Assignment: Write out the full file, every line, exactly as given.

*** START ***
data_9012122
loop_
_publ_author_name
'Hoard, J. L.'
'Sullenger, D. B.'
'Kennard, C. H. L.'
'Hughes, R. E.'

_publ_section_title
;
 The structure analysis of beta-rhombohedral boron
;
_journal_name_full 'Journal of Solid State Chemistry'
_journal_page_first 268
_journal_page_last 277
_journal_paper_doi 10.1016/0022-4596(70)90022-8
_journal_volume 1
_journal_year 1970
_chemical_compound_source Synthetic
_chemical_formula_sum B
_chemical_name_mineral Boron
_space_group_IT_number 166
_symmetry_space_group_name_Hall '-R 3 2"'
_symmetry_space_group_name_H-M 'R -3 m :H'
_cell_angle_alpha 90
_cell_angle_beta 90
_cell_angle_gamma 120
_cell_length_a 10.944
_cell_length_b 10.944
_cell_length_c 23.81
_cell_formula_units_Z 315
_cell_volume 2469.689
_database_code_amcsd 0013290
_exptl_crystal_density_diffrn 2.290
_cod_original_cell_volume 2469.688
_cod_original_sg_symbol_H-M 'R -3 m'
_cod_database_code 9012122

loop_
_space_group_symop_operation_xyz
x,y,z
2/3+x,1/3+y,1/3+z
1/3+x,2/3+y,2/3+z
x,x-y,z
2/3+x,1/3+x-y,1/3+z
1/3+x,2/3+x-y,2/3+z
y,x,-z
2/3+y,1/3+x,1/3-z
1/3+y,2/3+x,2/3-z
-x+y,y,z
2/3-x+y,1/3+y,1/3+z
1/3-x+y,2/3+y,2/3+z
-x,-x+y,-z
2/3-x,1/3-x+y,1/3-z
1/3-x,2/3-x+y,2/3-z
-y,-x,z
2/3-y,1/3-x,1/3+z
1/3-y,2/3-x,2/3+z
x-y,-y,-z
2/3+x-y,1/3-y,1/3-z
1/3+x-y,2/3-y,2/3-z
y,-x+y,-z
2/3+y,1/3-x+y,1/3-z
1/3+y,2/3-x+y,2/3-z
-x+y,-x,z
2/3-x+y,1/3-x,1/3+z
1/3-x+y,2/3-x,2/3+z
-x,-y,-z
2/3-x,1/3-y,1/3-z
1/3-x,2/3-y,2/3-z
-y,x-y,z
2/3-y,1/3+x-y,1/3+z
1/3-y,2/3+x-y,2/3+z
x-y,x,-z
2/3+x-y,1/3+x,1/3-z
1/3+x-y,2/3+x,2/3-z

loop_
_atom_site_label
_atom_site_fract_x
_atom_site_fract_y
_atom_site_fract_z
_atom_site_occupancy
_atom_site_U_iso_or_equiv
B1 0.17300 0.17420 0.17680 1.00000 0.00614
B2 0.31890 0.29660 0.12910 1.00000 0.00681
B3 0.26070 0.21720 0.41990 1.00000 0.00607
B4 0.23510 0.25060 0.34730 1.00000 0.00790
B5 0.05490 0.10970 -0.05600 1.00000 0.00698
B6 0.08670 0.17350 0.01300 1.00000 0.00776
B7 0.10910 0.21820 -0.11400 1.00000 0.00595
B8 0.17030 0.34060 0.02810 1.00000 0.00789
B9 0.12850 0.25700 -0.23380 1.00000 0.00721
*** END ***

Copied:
data_9012122
loop_
_publ_author_name
'Hoard, J. L.'
'Sullenger, D. B.'
'Kennard, C. H. L.'
'Hughes, R. E.'

_publ_section_title
;
 The structure analysis of beta-rhombohedral boron
;
_journal_name_full 'Journal of Solid State Chemistry'
_journal_page_first 268
_journal_page_last 277
_journal_paper_doi 10.1016/0022-4596(70)90022-8
_journal_volume 1
_journal_year 1970
_chemical_compound_source Synthetic
_chemical_formula_sum B
_chemical_name_mineral Boron
_space_group_IT_number 166
_symmetry_space_group_name_Hall '-R 3 2"'
_symmetry_space_group_name_H-M 'R -3 m :H'
_cell_angle_alpha 90
_cell_angle_beta 90
_cell_angle_gamma 120
_cell_length_a 10.944
_cell_length_b 10.944
_cell_length_c 23.81
_cell_formula_units_Z 315
_cell_volume 2469.689
_database_code_amcsd 0013290
_exptl_crystal_density_diffrn 2.290
_cod_original_cell_volume 2469.688
_cod_original_sg_symbol_H-M 'R -3 m'
_cod_database_code 9012122

loop_
_space_group_symop_operation_xyz
x,y,z
2/3+x,1/3+y,1/3+z
1/3+x,2/3+y,2/3+z
x,x-y,z
2/3+x,1/3+x-y,1/3+z
1/3+x,2/3+x-y,2/3+z
y,x,-z
2/3+y,1/3+x,1/3-z
1/3+y,2/3+x,2/3-z
-x+y,y,z
2/3-x+y,1/3+y,1/3+z
1/3-x+y,2/3+y,2/3+z
-x,-x+y,-z
2/3-x,1/3-x+y,1/3-z
1/3-x,2/3-x+y,2/3-z
-y,-x,z
2/3-y,1/3-x,1/3+z
1/3-y,2/3-x,2/3+z
x-y,-y,-z
2/3+x-y,1/3-y,1/3-z
1/3+x-y,2/3-y,2/3-z
y,-x+y,-z
2/3+y,1/3-x+y,1/3-z
1/3+y,2/3-x+y,2/3-z
-x+y,-x,z
2/3-x+y,1/3-x,1/3+z
1/3-x+y,2/3-x,2/3+z
-x,-y,-z
2/3-x,1/3-y,1/3-z
1/3-x,2/3-y,2/3-z
-y,x-y,z
2/3-y,1/3+x-y,1/3+z
1/3-y,2/3+x-y,2/3+z
x-y,x,-z
2/3+x-y,1/3+x,1/3-z
1/3+x-y,2/3+x,2/3-z

loop_
_atom_site_label
_atom_site_fract_x
_atom_site_fract_y
_atom_site_fract_z
_atom_site_occupancy
_atom_site_U_iso_or_equiv
B1 0.17300 0.17420 0.17680 1.00000 0.00614
B2 0.31890 0.29660 0.12910 1.00000 0.00681
B3 0.26070 0.21720 0.41990 1.00000 0.00607
B4 0.23510 0.25060 0.34730 1.00000 0.00790
B5 0.05490 0.10970 -0.05600 1.00000 0.00698
B6 0.08670 0.17350 0.01300 1.00000 0.00776
B7 0.10910 0.21820 -0.11400 1.00000 0.00595
B8 0.17030 0.34060 0.02810 1.00000 0.00789
B9 0.12850 0.25700 -0.23380 1.00000 0.00721